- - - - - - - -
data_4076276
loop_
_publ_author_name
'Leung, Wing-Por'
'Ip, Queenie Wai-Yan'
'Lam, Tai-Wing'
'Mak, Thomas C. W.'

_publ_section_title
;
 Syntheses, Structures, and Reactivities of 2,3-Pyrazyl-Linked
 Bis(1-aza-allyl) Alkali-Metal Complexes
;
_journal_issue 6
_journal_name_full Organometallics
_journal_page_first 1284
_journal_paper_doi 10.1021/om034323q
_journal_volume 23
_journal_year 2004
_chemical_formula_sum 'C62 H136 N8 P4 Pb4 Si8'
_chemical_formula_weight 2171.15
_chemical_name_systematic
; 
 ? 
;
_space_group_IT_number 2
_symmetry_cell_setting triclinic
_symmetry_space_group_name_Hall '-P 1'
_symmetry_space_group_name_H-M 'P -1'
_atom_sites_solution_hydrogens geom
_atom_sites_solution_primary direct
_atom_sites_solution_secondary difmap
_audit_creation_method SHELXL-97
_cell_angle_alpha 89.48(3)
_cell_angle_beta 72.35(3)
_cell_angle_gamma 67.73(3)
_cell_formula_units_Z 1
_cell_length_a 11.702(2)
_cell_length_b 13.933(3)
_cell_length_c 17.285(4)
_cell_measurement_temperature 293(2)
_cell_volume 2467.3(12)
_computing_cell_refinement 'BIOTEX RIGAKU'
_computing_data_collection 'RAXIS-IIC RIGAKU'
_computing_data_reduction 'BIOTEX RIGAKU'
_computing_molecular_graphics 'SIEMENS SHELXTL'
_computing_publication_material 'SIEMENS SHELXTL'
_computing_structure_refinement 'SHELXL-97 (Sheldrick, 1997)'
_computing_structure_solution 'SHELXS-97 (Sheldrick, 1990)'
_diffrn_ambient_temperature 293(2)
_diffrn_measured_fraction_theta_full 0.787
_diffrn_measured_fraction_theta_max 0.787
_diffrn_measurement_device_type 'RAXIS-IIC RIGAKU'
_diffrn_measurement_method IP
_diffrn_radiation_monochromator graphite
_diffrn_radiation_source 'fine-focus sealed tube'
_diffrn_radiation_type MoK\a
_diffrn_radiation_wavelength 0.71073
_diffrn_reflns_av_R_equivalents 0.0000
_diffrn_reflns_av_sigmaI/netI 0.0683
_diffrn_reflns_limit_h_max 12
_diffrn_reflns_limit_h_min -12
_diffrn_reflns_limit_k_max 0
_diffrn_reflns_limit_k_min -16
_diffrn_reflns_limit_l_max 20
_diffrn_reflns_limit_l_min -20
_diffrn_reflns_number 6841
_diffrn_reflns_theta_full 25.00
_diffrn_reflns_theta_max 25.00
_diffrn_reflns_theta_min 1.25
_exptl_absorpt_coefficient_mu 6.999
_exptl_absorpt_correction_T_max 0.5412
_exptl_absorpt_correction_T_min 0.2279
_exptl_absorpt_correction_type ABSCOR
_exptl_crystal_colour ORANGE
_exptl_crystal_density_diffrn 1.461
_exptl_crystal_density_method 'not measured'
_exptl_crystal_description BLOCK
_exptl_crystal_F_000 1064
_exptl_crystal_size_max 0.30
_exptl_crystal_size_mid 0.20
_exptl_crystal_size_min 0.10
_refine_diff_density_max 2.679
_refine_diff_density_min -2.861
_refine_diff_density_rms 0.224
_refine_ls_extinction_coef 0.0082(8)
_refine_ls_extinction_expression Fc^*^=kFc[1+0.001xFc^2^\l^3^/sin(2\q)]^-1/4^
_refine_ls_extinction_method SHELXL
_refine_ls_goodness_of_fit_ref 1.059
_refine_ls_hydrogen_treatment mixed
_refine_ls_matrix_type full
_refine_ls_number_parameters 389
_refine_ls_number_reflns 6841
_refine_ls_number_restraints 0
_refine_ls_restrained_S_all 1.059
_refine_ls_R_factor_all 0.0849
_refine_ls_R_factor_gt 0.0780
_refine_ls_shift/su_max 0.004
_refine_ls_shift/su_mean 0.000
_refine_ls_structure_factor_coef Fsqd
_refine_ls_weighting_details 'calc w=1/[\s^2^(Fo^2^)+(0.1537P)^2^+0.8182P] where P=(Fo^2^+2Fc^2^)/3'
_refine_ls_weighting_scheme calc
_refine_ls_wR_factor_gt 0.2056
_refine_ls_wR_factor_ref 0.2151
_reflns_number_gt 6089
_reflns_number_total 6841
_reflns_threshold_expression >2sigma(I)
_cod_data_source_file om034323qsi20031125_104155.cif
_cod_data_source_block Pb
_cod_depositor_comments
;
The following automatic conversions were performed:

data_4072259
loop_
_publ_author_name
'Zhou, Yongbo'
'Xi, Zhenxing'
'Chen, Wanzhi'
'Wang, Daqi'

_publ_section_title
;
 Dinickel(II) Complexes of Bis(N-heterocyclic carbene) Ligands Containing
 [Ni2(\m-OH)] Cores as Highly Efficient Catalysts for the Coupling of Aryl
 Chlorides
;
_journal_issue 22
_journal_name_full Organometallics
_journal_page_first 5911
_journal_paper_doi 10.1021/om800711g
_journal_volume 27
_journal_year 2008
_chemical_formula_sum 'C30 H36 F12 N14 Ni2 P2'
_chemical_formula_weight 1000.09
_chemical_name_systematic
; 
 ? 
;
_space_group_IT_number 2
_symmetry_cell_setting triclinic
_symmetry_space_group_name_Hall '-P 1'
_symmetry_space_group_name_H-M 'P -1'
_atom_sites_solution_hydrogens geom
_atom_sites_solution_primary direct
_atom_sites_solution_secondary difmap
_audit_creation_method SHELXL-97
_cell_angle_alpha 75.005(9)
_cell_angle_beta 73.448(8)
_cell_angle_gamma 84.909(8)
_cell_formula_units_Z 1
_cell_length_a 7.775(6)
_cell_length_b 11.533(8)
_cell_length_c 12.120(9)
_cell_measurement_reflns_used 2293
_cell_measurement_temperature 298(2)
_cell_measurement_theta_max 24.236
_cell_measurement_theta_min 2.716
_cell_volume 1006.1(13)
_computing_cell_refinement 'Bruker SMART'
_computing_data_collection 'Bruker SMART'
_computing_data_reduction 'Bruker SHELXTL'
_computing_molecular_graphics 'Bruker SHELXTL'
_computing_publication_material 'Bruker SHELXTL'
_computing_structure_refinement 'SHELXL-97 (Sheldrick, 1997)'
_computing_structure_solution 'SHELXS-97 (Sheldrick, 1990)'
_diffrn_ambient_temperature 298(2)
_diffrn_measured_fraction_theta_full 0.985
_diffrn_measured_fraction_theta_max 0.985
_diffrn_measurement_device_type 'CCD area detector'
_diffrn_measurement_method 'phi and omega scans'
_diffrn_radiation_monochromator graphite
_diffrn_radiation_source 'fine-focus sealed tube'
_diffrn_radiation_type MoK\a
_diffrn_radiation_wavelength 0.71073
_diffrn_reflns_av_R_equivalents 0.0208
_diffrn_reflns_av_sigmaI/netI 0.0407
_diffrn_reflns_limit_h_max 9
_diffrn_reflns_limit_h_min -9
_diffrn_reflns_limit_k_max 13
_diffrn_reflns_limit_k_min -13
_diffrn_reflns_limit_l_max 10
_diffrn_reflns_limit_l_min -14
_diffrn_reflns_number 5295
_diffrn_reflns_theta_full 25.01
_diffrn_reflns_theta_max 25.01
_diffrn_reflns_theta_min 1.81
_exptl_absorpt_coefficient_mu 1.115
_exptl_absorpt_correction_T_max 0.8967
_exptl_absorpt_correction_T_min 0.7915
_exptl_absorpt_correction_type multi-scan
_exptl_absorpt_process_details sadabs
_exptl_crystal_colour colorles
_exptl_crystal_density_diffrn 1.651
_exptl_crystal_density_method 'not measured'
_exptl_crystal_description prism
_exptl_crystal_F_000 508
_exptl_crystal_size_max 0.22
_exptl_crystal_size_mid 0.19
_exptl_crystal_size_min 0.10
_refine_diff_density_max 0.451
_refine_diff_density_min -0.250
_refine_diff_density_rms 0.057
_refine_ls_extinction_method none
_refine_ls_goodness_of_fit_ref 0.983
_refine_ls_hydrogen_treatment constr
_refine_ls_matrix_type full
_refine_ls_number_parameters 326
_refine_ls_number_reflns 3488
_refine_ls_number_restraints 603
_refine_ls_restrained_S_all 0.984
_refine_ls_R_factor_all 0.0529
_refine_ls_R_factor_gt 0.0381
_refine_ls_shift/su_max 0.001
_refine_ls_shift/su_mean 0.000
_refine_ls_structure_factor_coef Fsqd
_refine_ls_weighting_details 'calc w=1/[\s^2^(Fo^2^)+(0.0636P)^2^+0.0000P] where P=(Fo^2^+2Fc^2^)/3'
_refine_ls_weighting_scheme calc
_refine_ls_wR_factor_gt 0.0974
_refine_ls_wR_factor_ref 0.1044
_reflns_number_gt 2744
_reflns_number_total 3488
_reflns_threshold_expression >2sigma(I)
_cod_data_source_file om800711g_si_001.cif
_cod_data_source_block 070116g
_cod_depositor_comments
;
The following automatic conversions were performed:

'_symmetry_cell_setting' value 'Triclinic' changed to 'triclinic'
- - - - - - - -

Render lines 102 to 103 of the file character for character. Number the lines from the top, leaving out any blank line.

_refine_ls_wR_factor_gt 0.2056
_refine_ls_wR_factor_ref 0.2151